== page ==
To seal or not to seal? (Tree limbs after cutting)
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    To seal or not to seal? (Tree limbs after cutting)

    I used to help my Dad trim trees when I was a kid. He was very particular about it. He carefully sealed each cut that was more than about a inch in diameter. He also sterilized his saw after each cut because he didn't want to spread any tree diseases.

    So I've always thought that you had to seal trees when you pruned them. But I have a neighbor that insists it's not necessary to seal them. So I may be guilty of "old school of thought." But I know there are some serious tree experts on this forum, so I thought I'd ask. I'd rather not spend the extra time and money on tree sealer, but I also want to do what's best for the trees.

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    Senior GTT Super Slacker Gizmo2's Avatar
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    I'm with ya, old school habits are hard to break and I used o use the spray can of wound treatment.

    Research though has shown that wound treatment actually slows the healing process and provides an environment that actually promotes decay. Depending on your location, when trimming oak trees, trimming is best done in late November through late February to decrease the likelihood of oak wilt.

    No need to treat, its more important to place your cuts properly, google up Dr. Alex Shigo method of tree pruning.
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    A few months ago I Googled this subject for what I was doing. What I took away from it was to let the tree do its own healing. No wound treatment.
    (I too grew up watching dad put a tar-ish substance on the prune cut, so I didn't know either)
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    Cut the limb close to the trunk, and make a small bottom cut then cut from the top to help stop tearing.

    Mother nature knows best,, no treatment.. Just a clean cut.
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    These guys have it right, takes longer to heal if you use that stuff. Small cut at the bottom then cut the top. Don’t prune in the spring, fall-winter is best.
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    Quote Originally Posted by 1010 View Post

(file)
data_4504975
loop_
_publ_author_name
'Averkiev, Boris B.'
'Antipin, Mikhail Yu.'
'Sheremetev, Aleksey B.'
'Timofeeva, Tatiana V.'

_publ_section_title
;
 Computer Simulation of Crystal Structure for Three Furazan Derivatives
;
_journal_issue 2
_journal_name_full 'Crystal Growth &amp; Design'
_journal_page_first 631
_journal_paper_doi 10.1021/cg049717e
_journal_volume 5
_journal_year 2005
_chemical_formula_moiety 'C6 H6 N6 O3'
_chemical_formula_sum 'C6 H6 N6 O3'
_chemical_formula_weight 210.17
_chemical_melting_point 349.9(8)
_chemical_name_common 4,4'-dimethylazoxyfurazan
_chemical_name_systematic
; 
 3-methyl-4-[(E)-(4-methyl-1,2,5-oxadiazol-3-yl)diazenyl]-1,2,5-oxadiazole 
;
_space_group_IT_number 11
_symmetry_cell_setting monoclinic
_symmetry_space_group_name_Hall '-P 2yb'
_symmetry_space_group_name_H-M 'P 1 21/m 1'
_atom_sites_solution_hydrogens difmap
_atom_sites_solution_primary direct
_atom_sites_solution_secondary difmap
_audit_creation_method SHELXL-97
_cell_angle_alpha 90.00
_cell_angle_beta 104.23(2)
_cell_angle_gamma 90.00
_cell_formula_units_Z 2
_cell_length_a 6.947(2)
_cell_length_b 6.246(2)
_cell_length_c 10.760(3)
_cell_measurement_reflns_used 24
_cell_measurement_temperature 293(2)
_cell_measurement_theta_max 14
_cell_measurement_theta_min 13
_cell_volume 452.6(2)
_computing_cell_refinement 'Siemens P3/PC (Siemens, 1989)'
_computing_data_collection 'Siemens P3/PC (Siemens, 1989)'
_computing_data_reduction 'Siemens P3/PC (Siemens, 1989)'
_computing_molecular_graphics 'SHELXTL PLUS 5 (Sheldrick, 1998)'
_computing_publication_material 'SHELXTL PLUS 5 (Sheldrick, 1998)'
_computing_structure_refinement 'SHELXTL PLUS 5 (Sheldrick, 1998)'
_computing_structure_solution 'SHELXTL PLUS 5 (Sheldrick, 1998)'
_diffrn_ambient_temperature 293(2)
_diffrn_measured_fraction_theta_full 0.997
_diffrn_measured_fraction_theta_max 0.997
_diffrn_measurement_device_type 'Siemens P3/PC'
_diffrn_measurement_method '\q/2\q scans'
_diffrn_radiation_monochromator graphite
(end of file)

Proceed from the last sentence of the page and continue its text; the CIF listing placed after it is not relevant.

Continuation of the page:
Cut the limb close to the trunk, and make a small bottom cut then cut from the top to help stop tearing.

    Mother nature knows best,, no treatment.. Just a clean cut.
    I've always been told NOT to cut into the branch collar.

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    Quote Originally Posted by 56Nine View Post
    I'm with ya, old school habits are hard to break and I used o use the spray can of wound treatment.

    Research though has shown that wound treatment actually slows the healing process and provides an environment that actually promotes decay. Depending on your location, when trimming oak trees, trimming is best done in late November through late February to decrease the likelihood of oak wilt.

    No need to treat, its more important to place your cuts properly, google up Dr. Alex Shigo method of tree pruning.
    That was what I was told by a forester who came to give my 150 year old trees a check up.
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    Quote Originally Posted by 1010 View Post
    Cut the limb close to the trunk, and make a small bottom cut then cut from the top to help stop tearing.

    Mother nature knows best,, no treatment.. Just a clean cut.
    Mother nature can be *****y... but she generally knows best
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    The clean your saw/shears between trees is excellent advice. Here in Massachusetts most orchard pruning is done in the late winter/early spring, also depends on the kind of tree as well.
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